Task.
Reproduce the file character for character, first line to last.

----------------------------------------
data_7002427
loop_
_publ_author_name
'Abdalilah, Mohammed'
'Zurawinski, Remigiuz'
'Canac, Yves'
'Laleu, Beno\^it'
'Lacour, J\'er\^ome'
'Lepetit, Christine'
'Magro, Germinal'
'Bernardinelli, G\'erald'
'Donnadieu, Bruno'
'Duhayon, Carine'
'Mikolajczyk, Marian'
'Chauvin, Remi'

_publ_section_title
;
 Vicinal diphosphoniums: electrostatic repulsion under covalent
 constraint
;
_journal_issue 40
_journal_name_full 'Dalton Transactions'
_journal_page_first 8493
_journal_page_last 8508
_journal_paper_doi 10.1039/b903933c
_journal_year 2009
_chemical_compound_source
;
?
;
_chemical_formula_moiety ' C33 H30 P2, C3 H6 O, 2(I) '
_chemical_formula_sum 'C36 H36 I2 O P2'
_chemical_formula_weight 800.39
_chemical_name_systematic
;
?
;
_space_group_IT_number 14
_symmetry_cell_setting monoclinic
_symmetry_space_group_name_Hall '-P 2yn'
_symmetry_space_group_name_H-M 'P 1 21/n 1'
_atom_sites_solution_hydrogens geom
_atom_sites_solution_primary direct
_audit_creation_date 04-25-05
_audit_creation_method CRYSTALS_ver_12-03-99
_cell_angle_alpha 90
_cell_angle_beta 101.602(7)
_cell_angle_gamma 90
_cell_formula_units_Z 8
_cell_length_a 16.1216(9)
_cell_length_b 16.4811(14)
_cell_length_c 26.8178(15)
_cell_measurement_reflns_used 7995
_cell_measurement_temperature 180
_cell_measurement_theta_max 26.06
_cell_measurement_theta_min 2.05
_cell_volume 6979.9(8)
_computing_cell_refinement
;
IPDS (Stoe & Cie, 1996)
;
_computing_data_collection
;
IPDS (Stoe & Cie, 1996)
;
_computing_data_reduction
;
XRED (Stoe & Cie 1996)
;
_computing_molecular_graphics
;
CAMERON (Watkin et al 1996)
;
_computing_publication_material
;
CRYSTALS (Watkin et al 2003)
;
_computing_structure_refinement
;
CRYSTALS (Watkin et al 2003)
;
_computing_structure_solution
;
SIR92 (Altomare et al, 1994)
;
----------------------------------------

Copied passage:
data_7002427
loop_
_publ_author_name
'Abdalilah, Mohammed'
'Zurawinski, Remigiuz'
'Canac, Yves'
'Laleu, Beno\^it'
'Lacour, J\'er\^ome'
'Lepetit, Christine'
'Magro, Germinal'
'Bernardinelli, G\'erald'
'Donnadieu, Bruno'
'Duhayon, Carine'
'Mikolajczyk, Marian'
'Chauvin, Remi'

_publ_section_title
;
 Vicinal diphosphoniums: electrostatic repulsion under covalent
 constraint
;
_journal_issue 40
_journal_name_full 'Dalton Transactions'
_journal_page_first 8493
_journal_page_last 8508
_journal_paper_doi 10.1039/b903933c
_journal_year 2009
_chemical_compound_source
;
?
;
_chemical_formula_moiety ' C33 H30 P2, C3 H6 O, 2(I) '
_chemical_formula_sum 'C36 H36 I2 O P2'
_chemical_formula_weight 800.39
_chemical_name_systematic
;
?
;
_space_group_IT_number 14
_symmetry_cell_setting monoclinic
_symmetry_space_group_name_Hall '-P 2yn'
_symmetry_space_group_name_H-M 'P 1 21/n 1'
_atom_sites_solution_hydrogens geom
_atom_sites_solution_primary direct
_audit_creation_date 04-25-05
_audit_creation_method CRYSTALS_ver_12-03-99
_cell_angle_alpha 90
_cell_angle_beta 101.602(7)
_cell_angle_gamma 90
_cell_formula_units_Z 8
_cell_length_a 16.1216(9)
_cell_length_b 16.4811(14)
_cell_length_c 26.8178(15)
_cell_measurement_reflns_used 7995
_cell_measurement_temperature 180
_cell_measurement_theta_max 26.06
_cell_measurement_theta_min 2.05
_cell_volume 6979.9(8)
_computing_cell_refinement
;
IPDS (Stoe & Cie, 1996)
;
_computing_data_collection
;
IPDS (Stoe & Cie, 1996)
;
_computing_data_reduction
;
XRED (Stoe & Cie 1996)
;
_computing_molecular_graphics
;
CAMERON (Watkin et al 1996)
;
_computing_publication_material
;
CRYSTALS (Watkin et al 2003)
;
_computing_structure_refinement
;
CRYSTALS (Watkin et al 2003)
;
_computing_structure_solution
;
SIR92 (Altomare et al, 1994)
;